Book Referencing in the List of Sources
The following rules are imposed by the Harvard referencing style when mentioning details of a book in the list of sources:
• Titles should be written in italics.
• Book information should appear in the following order: year of publication, title of the book, series, edition, editor, volume number (if any) or the number of volume(s), the publisher, place of publication, and the pages.
• Harvard referencing style requires minimal capitalisation: the student should limit capitalisation only to proper nouns as well as the first word of a book title. Subtitles should not capitalised. However, they should be separated from the main title of the book with a colon.
• In case we don’t have an author, the source can be listed with the first significant word in the title or with the editor’s name where available.
Bibliographical details are listed as follows in the Harvard Referencing style:
A Chapter in a book:
Author, X., Author, Y., and Author, Z. Year. Title of the Chapter: Subtitle. In: Editor M and Editor N (eds) Title of the Book. Place: Publisher, 11–22.
General: Author, X., Author, Y., and Author, Z. Year. Title of the Article: Subtitle. Vol. number (issue): 11–22.
Example of Reference in a Book
Julie Dickson, 2001, Evaluation and Legal Theory. Hart Publishing.
Referencing a Book Chapter:
Frances, S., Ellie, W, Sizer. E. 2011. Nutrition Controversies & Controversies. In: The Proteins and Amino Acids: The Structure of Proteins. Oxford: Elsevier, 190-195.
Referencing a Journal Article
Wright, R., and Slatter, D. 2012. The Whole is Always Smaller than Its Parts’ – A Gigital Test of Gabriel Tardes’ Monads. The British Journal of Sociology, 64(3): 590-615
Different works of the same author and same year
When referencing works done by the same author you need to differentiate the year of publication—which is the main criterion for ordering. In case you are referencing two books done by one author and also published in the same year, Harvard referencing style requires that lower-case letters are used e.g. “x”, “y” or “z” after the year of publication. This should be done both in-text and the list of references.
Smith, X. 2010, The Power of Legal Systems, New York.
Smith, X. 2010a, The Law and Business in the 21st, Dallas.
Smith, X. 2010b, The Contemporary Legal-Business Regime, Austin.
Referencing an Unpublished Thesis
Chris M.N. 2001. Problems Suffered when Focusing on Reflective Activities: Potential Measures for Developing Self-assessment Skills in Learning Languages, Oxford University.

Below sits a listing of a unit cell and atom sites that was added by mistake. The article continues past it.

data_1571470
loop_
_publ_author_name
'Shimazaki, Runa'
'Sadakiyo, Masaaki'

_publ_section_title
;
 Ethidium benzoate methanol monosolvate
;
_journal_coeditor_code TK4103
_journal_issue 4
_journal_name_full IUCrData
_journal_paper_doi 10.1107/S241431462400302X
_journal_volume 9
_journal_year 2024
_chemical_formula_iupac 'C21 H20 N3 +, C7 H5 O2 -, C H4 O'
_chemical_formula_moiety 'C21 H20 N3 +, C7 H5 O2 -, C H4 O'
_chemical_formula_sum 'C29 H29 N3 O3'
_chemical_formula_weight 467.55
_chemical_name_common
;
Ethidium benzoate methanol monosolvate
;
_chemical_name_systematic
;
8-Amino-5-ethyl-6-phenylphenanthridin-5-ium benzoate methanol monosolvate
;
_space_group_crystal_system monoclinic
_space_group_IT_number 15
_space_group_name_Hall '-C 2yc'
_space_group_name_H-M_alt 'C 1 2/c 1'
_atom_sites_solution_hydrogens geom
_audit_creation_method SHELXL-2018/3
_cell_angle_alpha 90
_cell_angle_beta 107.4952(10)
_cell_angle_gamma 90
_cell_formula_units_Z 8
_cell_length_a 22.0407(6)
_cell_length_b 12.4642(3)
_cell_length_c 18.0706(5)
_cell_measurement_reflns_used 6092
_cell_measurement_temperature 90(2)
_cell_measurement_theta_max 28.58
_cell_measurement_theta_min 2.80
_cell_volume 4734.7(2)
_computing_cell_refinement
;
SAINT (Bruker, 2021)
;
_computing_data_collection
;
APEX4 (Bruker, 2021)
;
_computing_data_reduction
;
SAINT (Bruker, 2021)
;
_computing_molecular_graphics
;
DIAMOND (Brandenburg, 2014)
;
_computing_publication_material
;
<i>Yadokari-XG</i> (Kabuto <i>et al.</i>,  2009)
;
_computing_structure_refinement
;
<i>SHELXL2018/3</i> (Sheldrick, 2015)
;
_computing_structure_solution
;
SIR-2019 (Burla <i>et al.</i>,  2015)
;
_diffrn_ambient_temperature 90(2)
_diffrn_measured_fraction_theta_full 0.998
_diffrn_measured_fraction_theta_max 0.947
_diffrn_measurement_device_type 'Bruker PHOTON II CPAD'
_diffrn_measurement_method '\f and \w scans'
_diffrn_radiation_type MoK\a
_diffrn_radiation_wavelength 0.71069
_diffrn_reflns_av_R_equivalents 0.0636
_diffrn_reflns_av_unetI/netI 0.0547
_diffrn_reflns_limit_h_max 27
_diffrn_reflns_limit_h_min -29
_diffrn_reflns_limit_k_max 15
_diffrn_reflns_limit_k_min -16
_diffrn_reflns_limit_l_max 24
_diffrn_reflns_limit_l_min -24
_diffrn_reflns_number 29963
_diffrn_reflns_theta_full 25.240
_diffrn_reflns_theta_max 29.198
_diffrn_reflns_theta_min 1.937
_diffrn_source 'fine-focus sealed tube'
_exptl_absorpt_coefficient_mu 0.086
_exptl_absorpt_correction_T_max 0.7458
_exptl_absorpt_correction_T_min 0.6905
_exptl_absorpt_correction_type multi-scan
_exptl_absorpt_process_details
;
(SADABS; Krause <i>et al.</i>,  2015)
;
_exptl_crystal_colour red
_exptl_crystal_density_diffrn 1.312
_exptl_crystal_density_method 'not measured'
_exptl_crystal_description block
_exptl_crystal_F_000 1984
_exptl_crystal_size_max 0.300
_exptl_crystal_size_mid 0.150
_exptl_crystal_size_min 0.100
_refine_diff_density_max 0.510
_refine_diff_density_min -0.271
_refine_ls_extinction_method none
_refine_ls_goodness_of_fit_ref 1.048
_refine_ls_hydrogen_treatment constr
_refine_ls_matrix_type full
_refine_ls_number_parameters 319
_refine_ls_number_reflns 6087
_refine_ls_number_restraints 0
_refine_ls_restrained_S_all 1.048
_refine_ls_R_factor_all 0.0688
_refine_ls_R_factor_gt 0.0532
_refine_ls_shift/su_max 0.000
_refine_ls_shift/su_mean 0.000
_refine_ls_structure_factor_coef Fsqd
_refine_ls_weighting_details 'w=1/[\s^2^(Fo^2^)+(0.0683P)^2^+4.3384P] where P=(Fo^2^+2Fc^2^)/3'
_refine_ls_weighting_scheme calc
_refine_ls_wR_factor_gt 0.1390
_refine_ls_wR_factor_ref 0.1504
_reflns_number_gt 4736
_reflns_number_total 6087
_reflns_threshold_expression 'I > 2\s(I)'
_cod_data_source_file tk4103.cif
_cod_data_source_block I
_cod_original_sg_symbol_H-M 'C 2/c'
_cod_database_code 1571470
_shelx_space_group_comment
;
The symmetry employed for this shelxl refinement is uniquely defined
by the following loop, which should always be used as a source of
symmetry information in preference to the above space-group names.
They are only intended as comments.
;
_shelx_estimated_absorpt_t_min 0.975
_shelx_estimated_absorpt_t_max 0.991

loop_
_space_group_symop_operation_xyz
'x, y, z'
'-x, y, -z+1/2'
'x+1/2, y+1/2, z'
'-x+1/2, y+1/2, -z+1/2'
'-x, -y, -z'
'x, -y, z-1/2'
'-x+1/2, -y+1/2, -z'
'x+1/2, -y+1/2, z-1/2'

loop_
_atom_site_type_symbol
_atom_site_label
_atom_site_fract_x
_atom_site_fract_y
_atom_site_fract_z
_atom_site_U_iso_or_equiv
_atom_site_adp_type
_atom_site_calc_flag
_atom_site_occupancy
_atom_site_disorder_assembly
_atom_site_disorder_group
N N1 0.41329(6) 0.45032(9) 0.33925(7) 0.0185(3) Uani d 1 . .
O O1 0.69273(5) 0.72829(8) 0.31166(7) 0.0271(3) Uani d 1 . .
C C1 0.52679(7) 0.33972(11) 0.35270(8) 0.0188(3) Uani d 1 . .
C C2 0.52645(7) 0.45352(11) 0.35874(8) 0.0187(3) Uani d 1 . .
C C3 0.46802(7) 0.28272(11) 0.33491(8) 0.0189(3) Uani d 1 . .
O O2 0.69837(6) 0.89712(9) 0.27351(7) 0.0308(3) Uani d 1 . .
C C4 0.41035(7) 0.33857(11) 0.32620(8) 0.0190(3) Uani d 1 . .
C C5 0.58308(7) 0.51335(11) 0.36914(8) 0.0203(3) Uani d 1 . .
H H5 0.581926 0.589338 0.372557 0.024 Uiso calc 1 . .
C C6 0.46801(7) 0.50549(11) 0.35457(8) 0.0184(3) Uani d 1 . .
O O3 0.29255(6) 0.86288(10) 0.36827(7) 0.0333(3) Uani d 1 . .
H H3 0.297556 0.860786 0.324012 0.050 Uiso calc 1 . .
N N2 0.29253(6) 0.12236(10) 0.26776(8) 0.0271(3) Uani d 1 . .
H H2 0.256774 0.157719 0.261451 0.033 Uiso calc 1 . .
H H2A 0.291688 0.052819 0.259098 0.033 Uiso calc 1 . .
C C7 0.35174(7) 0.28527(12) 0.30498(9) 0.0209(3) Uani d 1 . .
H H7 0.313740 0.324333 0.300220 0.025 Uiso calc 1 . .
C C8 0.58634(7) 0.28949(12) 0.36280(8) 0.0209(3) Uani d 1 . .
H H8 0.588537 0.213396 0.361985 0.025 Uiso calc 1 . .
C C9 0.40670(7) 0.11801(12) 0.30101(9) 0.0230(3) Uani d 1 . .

Neil, C. 2013. Bale of the Century. The Sun, 13 June, p. 7
Below are some abbreviations commonly used in reference lists:
p. (pp.) page (pages)
n.d. no date
Harvard Referencing style recommends inclusion of full URLs when citing websites along with dates on which the author accessed them. Examples include:
– Webpages without an author: Neanderthal Man, 2006. [online] It’s available at: < http://www.smithsonianmag.com/science-nature/neanderthal.html/ page=984> [Accessed 6 August 2013].
– Web documents: Department of the Treasury, 2013. Treasury Honors Initiatives That Strengthen Global Communities and Advance American Interests. [online] Available at: < http://www.treasury.gov/press-center/news/Pages/Treasury-Honors-Initiatives-that-Strengthen-Global-Communities-and-Advance-American-Interests.aspx>. [Accessed 6 August 2013].
– Websites: NASDAQ, 2013. Information on Market Prices. [online] Available at: <http://www.nasdaq.com/> [Accessed 6 August 2013].
For more information about the Harvard referencing style, check referencing sections from websites like Monash University or Anglia Ruskin University.
A Guide OSCOLA referencing system
The Oxford Standard for Citation of Legal Authorities or the OSCOLA referencing standard is normally used to cite cases, law reports, legal journals, legislation and any other law-related item or source of specialised literature. It contains a set of strict rules that the student learning to use the OSCOLA referencing standard needs to know. Proper knowledge of such referencing rules is a prerequisite for writing excellent legal papers.
The OSCOLA referencing standard was designed by Oxford University. The Oxford Law Faculty, after wide consultations with the OSCOLA Editorial Advisory Board, revised the system so as to facilitate an accurate citation of legal materials, legislation, case laws and so on and so forth. Currently, many book publishers, law schools and law journals encourage their students to use the OSCOLA standard in the United Kingdom and many other countries worldwide. For more details about this referencing standard, check dedicated sections from several websites including: University of Portsmouth, the University of Salford and University of the West of England.
In any academic paper, the student needs to back up their paper by citing the sources for development of their concepts. This can be done within the text or in footnotes. The same applies to all law and law-related papers. Legal writing normally cites legal sources like statuses and cases along with secondary sources including specialised websites, books, policy statements or journal articles. The OSCOLA referencing standard heavily relies on footnotes for citations. To this respect, in-text citations and end notes are not used in papers which use this system. Theses, books and other work, however, may have citations in tables of legislation and cases and legislation or even in lengthy bibliographies.